The counterattack has truly begun. The hunters are the hunted, and it’s kill or be killed. When there is intent to kill, there is always a reason.
Chizuru is dead – with the help of the relentlessly badass old Ookawa. The villagers at the festival are convinced, but not all willing to go through with the mushi-okuri that Ozaki tells them to communicate to the villagers (interestingly, in real-life this is a festival to rid the village of crop-eating insects. I’ll have to think about that one). Some choose to run – the others he sends off to recruit other villagers to join his army. And finally, at long last, the Shiki are on the run.
|And the award for worst outfit goes to…|
It all happened pretty quickly, and I can’t but imagine that the Shiki have at least one good counterattack left in them. Tatsumi sends Seishin and Sunako to hide in the cellars of the mansion as he and everyone else flees, to wait for nightfall again. The villagers destroy the mansion and as many of the enlisted-class okiagiri – who seem to lack superpowers – as they can roust up. Kaori, meanwhile, has been hiding in terror and waiting for Megumi’s arrival. At some level she seems resolved to try to kill her, at least, but when the footsteps at her door finally come, it’s not Megumi (or Akira, which was my momentary thought) but her father. It’s family against family now, and only the courageous will have the chance to survive.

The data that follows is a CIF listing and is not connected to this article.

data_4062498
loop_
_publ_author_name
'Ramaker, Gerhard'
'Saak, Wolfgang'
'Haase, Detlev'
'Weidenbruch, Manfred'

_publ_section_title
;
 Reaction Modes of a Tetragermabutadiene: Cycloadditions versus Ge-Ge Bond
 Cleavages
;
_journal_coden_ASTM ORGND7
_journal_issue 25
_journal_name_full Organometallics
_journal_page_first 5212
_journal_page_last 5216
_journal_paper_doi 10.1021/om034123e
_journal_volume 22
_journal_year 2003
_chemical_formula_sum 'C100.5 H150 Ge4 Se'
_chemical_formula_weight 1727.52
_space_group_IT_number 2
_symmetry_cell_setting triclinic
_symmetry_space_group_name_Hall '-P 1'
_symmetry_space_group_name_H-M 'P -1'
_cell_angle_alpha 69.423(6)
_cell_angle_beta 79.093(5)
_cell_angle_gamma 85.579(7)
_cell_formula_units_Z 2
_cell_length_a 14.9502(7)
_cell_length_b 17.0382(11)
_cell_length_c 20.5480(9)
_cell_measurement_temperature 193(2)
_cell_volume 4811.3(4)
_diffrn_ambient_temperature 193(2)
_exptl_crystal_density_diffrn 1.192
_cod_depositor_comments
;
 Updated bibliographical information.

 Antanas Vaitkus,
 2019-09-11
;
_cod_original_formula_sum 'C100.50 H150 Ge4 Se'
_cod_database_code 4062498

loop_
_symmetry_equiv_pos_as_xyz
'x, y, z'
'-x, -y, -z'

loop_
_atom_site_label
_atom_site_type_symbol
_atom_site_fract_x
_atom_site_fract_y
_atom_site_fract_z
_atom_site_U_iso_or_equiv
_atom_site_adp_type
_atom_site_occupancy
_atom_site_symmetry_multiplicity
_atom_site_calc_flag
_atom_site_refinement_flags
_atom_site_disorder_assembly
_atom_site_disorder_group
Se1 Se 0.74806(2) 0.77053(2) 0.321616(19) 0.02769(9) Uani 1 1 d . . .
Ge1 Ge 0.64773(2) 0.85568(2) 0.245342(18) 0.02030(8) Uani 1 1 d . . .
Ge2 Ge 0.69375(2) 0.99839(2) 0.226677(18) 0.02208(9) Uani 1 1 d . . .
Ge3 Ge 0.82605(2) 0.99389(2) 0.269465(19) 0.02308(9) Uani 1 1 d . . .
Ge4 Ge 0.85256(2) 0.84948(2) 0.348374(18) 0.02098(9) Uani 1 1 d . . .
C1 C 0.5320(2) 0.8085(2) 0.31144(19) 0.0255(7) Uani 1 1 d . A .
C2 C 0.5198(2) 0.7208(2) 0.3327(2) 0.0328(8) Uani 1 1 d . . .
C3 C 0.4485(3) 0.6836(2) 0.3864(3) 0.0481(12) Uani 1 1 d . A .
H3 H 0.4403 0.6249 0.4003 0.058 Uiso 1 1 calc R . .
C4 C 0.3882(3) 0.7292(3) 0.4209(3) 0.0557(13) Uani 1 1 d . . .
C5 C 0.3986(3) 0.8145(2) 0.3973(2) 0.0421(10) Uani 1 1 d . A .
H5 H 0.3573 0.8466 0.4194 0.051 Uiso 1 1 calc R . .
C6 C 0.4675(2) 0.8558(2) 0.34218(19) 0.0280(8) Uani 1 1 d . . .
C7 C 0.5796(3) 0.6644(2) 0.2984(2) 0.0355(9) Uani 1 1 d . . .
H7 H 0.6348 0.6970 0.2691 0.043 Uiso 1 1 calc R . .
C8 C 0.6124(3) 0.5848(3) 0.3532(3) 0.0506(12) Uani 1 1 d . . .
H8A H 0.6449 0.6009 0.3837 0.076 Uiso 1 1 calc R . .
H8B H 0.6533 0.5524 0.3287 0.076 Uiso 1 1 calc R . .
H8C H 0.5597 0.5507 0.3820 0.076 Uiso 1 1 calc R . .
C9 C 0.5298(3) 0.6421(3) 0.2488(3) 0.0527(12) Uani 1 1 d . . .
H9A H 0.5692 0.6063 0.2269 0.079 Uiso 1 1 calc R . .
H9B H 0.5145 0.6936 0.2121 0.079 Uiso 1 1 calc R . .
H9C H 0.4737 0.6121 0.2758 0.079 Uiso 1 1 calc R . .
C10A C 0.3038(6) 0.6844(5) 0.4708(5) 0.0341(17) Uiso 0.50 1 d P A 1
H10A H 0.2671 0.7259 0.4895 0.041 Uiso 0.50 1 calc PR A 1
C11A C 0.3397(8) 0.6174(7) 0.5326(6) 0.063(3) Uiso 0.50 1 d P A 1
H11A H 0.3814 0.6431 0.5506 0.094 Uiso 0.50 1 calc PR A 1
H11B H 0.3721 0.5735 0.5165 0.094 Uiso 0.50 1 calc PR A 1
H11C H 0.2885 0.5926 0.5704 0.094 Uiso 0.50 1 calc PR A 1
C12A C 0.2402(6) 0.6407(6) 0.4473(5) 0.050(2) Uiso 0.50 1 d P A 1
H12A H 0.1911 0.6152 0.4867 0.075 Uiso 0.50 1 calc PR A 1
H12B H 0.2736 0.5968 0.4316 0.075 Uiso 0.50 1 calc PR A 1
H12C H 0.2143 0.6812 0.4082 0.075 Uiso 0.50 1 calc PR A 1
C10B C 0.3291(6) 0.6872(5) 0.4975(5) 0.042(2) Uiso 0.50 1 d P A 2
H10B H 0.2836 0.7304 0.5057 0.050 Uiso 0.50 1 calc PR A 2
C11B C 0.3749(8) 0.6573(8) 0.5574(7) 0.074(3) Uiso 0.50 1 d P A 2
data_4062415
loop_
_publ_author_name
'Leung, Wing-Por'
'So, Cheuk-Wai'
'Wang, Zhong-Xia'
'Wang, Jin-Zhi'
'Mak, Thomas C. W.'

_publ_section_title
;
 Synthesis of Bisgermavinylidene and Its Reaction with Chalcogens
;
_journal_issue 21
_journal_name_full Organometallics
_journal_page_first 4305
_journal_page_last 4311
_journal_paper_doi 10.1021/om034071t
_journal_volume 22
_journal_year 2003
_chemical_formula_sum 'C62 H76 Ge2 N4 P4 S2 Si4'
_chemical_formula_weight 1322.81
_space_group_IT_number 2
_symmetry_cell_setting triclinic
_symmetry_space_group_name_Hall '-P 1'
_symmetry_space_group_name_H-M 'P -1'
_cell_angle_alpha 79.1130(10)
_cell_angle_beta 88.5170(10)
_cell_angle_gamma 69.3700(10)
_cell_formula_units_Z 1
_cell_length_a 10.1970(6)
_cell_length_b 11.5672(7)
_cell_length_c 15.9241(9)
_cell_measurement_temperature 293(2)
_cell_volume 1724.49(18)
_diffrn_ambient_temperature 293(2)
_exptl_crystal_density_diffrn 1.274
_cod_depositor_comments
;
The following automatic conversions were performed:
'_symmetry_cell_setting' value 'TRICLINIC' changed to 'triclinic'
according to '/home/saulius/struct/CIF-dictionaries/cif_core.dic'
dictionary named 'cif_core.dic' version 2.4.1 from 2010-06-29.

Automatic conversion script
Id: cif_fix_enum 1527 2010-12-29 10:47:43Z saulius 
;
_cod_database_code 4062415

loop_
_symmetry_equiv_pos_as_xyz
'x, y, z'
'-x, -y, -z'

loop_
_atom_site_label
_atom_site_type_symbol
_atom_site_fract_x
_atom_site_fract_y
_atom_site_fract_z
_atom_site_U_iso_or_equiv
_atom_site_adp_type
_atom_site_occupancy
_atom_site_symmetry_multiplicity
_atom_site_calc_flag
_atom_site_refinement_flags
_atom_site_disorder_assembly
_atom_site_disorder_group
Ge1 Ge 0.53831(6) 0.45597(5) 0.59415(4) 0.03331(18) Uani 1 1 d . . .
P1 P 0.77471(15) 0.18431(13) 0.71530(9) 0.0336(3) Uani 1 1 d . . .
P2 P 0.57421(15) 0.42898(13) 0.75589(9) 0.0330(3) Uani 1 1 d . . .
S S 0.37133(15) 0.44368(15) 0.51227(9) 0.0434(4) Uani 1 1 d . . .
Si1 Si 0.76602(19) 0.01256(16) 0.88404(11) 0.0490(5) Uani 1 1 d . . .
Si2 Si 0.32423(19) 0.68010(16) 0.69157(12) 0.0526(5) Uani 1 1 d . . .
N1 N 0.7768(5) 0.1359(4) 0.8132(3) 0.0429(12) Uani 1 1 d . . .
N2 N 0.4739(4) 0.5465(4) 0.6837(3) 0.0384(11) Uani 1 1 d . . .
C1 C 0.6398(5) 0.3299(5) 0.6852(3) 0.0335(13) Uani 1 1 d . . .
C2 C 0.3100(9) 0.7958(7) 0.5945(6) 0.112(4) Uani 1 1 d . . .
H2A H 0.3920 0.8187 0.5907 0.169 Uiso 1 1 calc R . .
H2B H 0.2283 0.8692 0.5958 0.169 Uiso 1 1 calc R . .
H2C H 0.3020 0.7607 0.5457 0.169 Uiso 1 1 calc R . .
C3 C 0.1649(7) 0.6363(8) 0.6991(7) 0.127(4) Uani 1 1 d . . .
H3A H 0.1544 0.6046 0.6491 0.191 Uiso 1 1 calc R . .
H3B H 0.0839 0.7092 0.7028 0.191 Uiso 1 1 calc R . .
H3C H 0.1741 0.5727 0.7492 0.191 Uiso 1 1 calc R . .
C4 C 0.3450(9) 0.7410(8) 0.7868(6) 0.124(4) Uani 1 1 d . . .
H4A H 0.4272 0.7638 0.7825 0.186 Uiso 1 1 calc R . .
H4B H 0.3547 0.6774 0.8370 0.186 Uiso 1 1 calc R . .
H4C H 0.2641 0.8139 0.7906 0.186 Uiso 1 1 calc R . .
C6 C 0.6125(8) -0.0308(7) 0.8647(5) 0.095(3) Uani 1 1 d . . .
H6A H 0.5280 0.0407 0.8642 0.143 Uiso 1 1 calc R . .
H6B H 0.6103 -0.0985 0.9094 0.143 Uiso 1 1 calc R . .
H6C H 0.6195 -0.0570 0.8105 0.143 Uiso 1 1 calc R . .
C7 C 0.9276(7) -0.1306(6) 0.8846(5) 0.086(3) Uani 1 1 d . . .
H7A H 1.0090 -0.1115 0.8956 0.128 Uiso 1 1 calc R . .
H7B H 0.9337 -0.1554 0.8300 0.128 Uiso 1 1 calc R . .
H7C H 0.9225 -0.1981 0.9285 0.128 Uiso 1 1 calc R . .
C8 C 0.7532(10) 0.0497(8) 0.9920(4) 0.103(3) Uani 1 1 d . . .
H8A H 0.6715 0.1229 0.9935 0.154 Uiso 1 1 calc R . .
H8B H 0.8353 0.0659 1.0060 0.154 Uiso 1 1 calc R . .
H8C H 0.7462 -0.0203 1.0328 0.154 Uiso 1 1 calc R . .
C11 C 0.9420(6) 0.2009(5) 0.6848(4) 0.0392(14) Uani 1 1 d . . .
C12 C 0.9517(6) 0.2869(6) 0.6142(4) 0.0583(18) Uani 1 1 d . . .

Some of the most poignant moments this week come once again from Ritsuko, still fighting against her hunger to retain her soul and perish with dignity. Tohru has kidnapped the fat nurse (fully dressed this time, thankfully) for her to feed on but she refuses, bringing Tohru to tears. He knows he’s surrendered to his weakness and hates himself for it, but has come to love Ritsuko for being nobler than he. While we didn’t see Natsuno this week it looks as if he’ll be prominent next episode, when much will surely be decided. The day favors the humans and they must do all the damage they can before dark, but the daywalkers – the jinrou – are still there to take the fight to the humans, which is why Natsuno is so critical. Seishin meanwhile has clearly been bitten, though it seems as if he’d probably be acting pretty much the same either way. I’m told the novels do a much better job of portraying his inner conflicts but honestly, he comes off pathetic here – a traitor to his species and a tool for Sunako to use as she needs him. No doubt she feels something for the monk and she understands the cost of what she and her clan do to survive – but she still represents death to everyone in the village. Some have come to feel sympathy for the Shiki but as for me, I still think of this as a war they started – kill to survive or not, I don’t pity them – the humans must eliminate them to the last at this point. Nothing less will provide a real ending.